Europe's VAT Lessons
Rates start low and increase, while income tax rates stay high.
As Americans rush to complete their annual tax returns today, there is still some consolation in knowing that it could be worse: Like Europeans, we could pay both income taxes and a value-added tax, or VAT. And maybe we soon will. Paul Volcker, Nancy Pelosi, John Podesta and other allies of the Obama Administration have already floated the idea of an American VAT, so we thought you might like to know how it has worked in Europe.
A VAT is essentially a national sales tax that is assessed at each stage of production, with the bill passed along to consumers at the cash register. In Europe the average rate is a little under 20%. (See the nearby chart.) In the U.S., a federal VAT would presumably be levied on top of state and local sales taxes that range as high as 10%. Some nations also exempt food, medicine and certain other goods from the tax.
VATs were sold in Europe as a way to tax consumption, which in principle does less economic harm than taxing income, savings or investment. This sounds good, but in practice the VAT has rarely replaced the income tax, or even resulted in a lower income-tax rate. The top individual income tax rate remains very high in Europe despite the VAT, with an average on the continent of about 46%.
Europe's individual income tax rates have fallen since the 1980s, following the U.S. lead in the Reagan era, and European corporate tax rates have come down even more sharply. But the drive of this decline has been global tax competition, not the offsetting burden of the VAT.
In the U.S., VAT proponents aren't calling for a repeal of the 16th Amendment that allowed the income tax—and, in fact, they want income tax rates to rise. The White House has promised to let the top individual rate increase in January to 39.6% from 35% as the Bush tax cuts expire, while the dividend rate will go to 39.6% from 15% and the capital gains rate to 20% next year and 23.8% in 2013 under the health bill, from 15% today. Even with these higher rates, or because of them, revenues won't come close to paying for the Obama Administration's new spending—which is why it is also eyeing a VAT.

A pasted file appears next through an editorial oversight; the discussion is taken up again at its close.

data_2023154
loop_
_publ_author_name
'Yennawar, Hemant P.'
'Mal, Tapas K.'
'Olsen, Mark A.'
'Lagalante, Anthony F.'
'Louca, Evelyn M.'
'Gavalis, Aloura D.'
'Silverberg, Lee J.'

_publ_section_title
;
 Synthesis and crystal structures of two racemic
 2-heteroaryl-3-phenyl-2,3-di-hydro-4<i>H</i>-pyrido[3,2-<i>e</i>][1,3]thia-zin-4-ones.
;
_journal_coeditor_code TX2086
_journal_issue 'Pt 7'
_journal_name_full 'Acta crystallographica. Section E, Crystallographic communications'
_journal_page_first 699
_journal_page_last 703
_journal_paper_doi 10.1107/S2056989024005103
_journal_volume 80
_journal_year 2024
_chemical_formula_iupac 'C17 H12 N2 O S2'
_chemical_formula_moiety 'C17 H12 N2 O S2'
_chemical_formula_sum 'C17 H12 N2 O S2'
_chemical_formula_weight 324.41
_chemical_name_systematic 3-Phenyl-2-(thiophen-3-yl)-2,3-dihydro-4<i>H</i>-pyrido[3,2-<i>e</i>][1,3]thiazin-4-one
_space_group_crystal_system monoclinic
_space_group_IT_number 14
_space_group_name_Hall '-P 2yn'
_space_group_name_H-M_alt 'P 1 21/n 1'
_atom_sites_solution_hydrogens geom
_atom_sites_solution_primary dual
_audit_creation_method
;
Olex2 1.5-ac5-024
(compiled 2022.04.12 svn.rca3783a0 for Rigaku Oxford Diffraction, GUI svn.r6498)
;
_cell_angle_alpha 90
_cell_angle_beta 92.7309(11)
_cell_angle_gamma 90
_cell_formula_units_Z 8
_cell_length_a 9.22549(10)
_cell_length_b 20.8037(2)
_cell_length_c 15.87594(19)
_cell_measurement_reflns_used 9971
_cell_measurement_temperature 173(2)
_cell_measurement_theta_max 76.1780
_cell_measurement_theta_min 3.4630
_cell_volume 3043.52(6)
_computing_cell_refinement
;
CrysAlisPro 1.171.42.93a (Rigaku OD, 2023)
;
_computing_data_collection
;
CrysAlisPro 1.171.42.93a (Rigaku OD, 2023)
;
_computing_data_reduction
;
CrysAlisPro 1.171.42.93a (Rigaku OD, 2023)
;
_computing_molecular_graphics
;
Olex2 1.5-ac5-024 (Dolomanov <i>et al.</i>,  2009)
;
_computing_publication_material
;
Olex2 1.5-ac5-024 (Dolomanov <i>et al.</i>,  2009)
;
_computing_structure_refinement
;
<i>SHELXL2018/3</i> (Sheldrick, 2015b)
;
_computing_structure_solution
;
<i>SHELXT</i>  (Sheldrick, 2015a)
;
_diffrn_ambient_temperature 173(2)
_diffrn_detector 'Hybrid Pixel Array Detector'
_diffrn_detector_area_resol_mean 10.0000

One trait of European VATs is that while their rates often start low, they rarely stay that way. Of the 10 major OECD nations with VATs or national sales taxes, only Canada has lowered its rate. Denmark has gone to 25% from 9%, Germany to 19% from 10%, and Italy to 20% from 12%. The nonpartisan Tax Foundation recently calculated that to balance the U.S. federal budget with a VAT would require a rate of at least 18%.
Proponents also argue that a VAT would result in less federal government borrowing. But that, too, has rarely been true in Europe. From the 1980s through 2005, deficits were by and large higher in Europe than in the U.S. By 2005, debt averaged 50% of GDP in Europe, according to OECD data, compared to under 40% in the U.S.
Thanks to the recession and the stimulus, U.S. federal debt held by the public has now reached about 63% of GDP and is headed higher, but the OECD forecasts that the 30 wealthiest nations will see debt burdens "exceed 100% of gross domestic product in 2011." Debt levels in France, Germany, Spain and Italy are expected to have increased by 30 percentage points of GDP from 2008 to 2011. Greece has a VAT rate of 21%, but its debt as a share of GDP is 113%.
The very efficiency of the VAT means that it throws off huge amounts of revenue that politicians eagerly spend. The VAT thus becomes an engine of even greater public spending. In Europe, average government spending was about 30.2% of GDP when VATs began to spread in the late 1960s. Today, those governments are more than 50% larger, with spending of 47.1% of GDP on average. By contrast, U.S. government spending (federal and state) rose to 35.3% from 28.3% as a share of GDP in the same period.
It is precisely this revenue-generating ability that makes the VAT so appealing to liberal intellectuals and politicians. Even liberals understand that at some point high income tax rates stop yielding much more revenue as the rich change their behavior or exploit loopholes. The middle-class is where the real money is, and the only way to get more of it with the least political pain is through a broad-based consumption tax such as a VAT.
And one more point: In Europe, this heavier spending and tax burden has also meant lower levels of income growth and job creation. From 1982 to 2007, the U.S. created 45 million new jobs, compared to fewer than 10 million in Europe, and U.S. economic growth was more than one-third faster over the last two decades, according to the Bureau of Labor Statistics.
In 2008, the average resident of West Virginia, one of the poorest American states, had an income $2,000 a year higher than the average resident of the European Union, according to economist Mark Perry of the University of Michigan, Flint. The price of a much higher tax burden to finance a cradle-to-grave entitlement state in Europe has been a lower standard of living. VAT supporters should explain why the same won't be true in America.